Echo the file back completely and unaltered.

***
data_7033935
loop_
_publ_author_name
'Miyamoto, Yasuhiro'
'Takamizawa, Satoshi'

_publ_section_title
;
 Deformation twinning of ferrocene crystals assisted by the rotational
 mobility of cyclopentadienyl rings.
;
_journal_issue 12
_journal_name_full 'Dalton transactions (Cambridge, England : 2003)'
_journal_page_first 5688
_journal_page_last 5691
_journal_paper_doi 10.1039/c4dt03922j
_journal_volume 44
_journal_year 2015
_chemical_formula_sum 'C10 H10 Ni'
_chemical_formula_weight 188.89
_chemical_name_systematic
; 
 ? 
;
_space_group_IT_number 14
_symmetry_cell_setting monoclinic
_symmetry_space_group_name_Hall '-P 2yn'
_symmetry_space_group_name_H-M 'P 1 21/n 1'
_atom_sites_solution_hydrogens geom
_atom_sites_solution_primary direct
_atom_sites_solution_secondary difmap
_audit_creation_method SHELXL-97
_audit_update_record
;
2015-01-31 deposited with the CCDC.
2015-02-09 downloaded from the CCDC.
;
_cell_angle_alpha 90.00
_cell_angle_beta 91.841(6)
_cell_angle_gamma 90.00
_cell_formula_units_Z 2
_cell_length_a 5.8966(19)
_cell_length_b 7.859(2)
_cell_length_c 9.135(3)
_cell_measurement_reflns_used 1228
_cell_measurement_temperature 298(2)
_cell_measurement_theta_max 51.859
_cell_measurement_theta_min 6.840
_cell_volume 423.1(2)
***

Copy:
data_7033935
loop_
_publ_author_name
'Miyamoto, Yasuhiro'
'Takamizawa, Satoshi'

_publ_section_title
;
 Deformation twinning of ferrocene crystals assisted by the rotational
 mobility of cyclopentadienyl rings.
;
_journal_issue 12
_journal_name_full 'Dalton transactions (Cambridge, England : 2003)'
_journal_page_first 5688
_journal_page_last 5691
_journal_paper_doi 10.1039/c4dt03922j
_journal_volume 44
_journal_year 2015
_chemical_formula_sum 'C10 H10 Ni'
_chemical_formula_weight 188.89
_chemical_name_systematic
; 
 ? 
;
_space_group_IT_number 14
_symmetry_cell_setting monoclinic
_symmetry_space_group_name_Hall '-P 2yn'
_symmetry_space_group_name_H-M 'P 1 21/n 1'
_atom_sites_solution_hydrogens geom
_atom_sites_solution_primary direct
_atom_sites_solution_secondary difmap
_audit_creation_method SHELXL-97
_audit_update_record
;
2015-01-31 deposited with the CCDC.
2015-02-09 downloaded from the CCDC.
;
_cell_angle_alpha 90.00
_cell_angle_beta 91.841(6)
_cell_angle_gamma 90.00
_cell_formula_units_Z 2
_cell_length_a 5.8966(19)
_cell_length_b 7.859(2)
_cell_length_c 9.135(3)
_cell_measurement_reflns_used 1228
_cell_measurement_temperature 298(2)
_cell_measurement_theta_max 51.859
_cell_measurement_theta_min 6.840
_cell_volume 423.1(2)